Before the North Carolina and Virginia worker’s compensation laws were enacted, employees had to bring personal injury cases against their employer. These lawsuits put a lot of pressure on the work relationship. Eventually, State legislators realized these lawsuits hurt more than helped both sides. The workers’ compensation laws were compromises to help workers get paid and return to work when they are able, while reducing the demands on the employer to defend the lawsuits and risk having to pay large awards.

Here are some of the key differences:

  1. Fault of the employer. In a typical car accident case, a slip and fall case, or any other negligence case, the injured party making the claim must prove by a preponderance of the evidence that the defendant acted carelessly and that this carelessness caused the person’s injuries. It means the plaintiff must prove that the defendant did something wrong such as failing to inspect the premises, failing to make necessary repairs, failing to obey the traffic laws or relevant work safety laws, or failing in some other way.

In a worker’s compensation case, there is no need to prove the employer was at fault. The key requirements are that the worker show that the accident happened while the employee was performing his/her job and that the accident caused he worker’s injuries. There is no need to assign blame. There is no need to have co-workers testify or to cross-examine your boss as to what he may or may not have done wrong.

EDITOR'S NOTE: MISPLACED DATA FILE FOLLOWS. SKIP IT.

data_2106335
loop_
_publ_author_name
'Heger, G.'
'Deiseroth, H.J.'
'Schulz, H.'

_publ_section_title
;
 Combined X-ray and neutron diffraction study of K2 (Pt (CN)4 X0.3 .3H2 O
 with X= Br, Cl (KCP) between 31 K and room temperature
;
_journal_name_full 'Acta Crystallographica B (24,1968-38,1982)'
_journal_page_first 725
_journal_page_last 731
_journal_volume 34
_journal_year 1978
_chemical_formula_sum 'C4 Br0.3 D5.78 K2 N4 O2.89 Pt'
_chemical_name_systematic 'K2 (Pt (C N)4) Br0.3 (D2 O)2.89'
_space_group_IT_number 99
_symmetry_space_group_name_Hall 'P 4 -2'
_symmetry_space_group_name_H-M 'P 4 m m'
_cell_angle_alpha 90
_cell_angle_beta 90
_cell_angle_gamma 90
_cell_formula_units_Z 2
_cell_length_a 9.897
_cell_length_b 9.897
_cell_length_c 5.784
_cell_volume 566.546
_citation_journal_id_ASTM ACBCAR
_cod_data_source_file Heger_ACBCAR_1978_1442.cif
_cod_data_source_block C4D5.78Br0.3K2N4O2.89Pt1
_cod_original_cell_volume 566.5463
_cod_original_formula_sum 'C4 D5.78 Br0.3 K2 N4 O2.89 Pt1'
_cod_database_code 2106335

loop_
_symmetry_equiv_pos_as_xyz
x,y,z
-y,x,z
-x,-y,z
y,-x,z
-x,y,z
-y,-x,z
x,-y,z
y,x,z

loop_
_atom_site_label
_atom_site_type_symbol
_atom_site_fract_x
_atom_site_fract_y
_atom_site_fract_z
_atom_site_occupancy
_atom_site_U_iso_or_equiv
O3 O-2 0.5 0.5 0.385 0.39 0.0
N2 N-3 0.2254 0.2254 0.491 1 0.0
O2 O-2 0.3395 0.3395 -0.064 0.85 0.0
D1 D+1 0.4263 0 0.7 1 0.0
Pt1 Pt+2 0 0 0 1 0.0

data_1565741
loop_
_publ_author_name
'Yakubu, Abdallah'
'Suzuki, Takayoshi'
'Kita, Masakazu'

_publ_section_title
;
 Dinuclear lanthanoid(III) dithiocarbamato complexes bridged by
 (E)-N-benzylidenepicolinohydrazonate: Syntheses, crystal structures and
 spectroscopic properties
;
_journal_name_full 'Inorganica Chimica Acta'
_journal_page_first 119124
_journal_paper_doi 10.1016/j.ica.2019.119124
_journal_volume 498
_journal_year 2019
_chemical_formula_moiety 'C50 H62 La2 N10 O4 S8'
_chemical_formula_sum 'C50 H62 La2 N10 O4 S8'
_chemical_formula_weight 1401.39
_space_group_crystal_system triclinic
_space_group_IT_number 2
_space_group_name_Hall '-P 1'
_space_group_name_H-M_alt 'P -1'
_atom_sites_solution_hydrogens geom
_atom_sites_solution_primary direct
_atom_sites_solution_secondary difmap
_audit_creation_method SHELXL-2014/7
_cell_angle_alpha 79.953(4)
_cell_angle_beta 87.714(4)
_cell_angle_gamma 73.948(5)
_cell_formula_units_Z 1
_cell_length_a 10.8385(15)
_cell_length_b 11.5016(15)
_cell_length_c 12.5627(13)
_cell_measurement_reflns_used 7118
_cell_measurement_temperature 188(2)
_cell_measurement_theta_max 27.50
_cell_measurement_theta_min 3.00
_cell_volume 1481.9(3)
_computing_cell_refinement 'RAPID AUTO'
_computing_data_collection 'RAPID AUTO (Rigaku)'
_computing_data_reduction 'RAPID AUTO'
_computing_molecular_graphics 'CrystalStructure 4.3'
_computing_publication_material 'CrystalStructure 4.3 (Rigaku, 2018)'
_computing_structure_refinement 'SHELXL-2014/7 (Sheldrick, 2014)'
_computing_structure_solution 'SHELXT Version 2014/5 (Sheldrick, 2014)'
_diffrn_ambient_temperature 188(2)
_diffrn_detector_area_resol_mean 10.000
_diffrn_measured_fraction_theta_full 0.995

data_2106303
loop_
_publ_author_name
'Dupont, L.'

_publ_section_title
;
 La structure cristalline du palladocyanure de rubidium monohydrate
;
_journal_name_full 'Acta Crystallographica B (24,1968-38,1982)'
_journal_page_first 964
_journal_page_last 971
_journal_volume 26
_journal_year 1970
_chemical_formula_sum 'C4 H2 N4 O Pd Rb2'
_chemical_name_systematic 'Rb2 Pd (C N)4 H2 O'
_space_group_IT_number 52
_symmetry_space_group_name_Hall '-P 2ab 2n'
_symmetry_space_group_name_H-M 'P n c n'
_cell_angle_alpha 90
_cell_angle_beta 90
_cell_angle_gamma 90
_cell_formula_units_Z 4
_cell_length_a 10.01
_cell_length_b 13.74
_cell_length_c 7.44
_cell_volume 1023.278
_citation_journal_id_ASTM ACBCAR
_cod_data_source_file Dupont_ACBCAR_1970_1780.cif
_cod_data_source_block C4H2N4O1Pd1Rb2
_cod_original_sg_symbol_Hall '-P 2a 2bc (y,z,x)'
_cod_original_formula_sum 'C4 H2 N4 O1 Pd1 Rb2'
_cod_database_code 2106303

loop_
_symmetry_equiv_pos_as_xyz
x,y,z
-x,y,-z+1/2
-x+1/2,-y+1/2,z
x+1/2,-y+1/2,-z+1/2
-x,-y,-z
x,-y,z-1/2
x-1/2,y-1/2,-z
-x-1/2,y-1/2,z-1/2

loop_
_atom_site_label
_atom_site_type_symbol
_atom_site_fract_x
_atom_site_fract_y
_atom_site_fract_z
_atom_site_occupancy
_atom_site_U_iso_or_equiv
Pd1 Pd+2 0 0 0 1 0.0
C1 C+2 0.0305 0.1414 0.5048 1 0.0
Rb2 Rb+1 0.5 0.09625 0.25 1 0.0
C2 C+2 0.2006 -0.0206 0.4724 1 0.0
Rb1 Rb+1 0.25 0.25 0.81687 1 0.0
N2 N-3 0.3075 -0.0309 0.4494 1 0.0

That being said, in North Carolina there are extremely rare circumstances where an employer’s gross negligence can permit a lawsuit instead of a workers comp case; however, this is almost never permitted. In North Carolina, if the employer can be shown to have violated an OSHA or other safety law which proximately caused the worker’s injury, there is a potential 10% increase in compensation available to the employee.

  1. Fault of the worker. Similarly, this lack of necessity to prove fault goes both ways. In a normal lawsuit such as a car accident or slip and fall case in either Virginia or North Carolina, as a litigant, even a slight amount of fault on your part will completely bar you from being successful in your case. This is known as contributory negligence. For instance, if you failed to watch where you were going and see an open an obvious condition and then fell over it, you are barred from bringing a lawsuit against those responsible for that condition.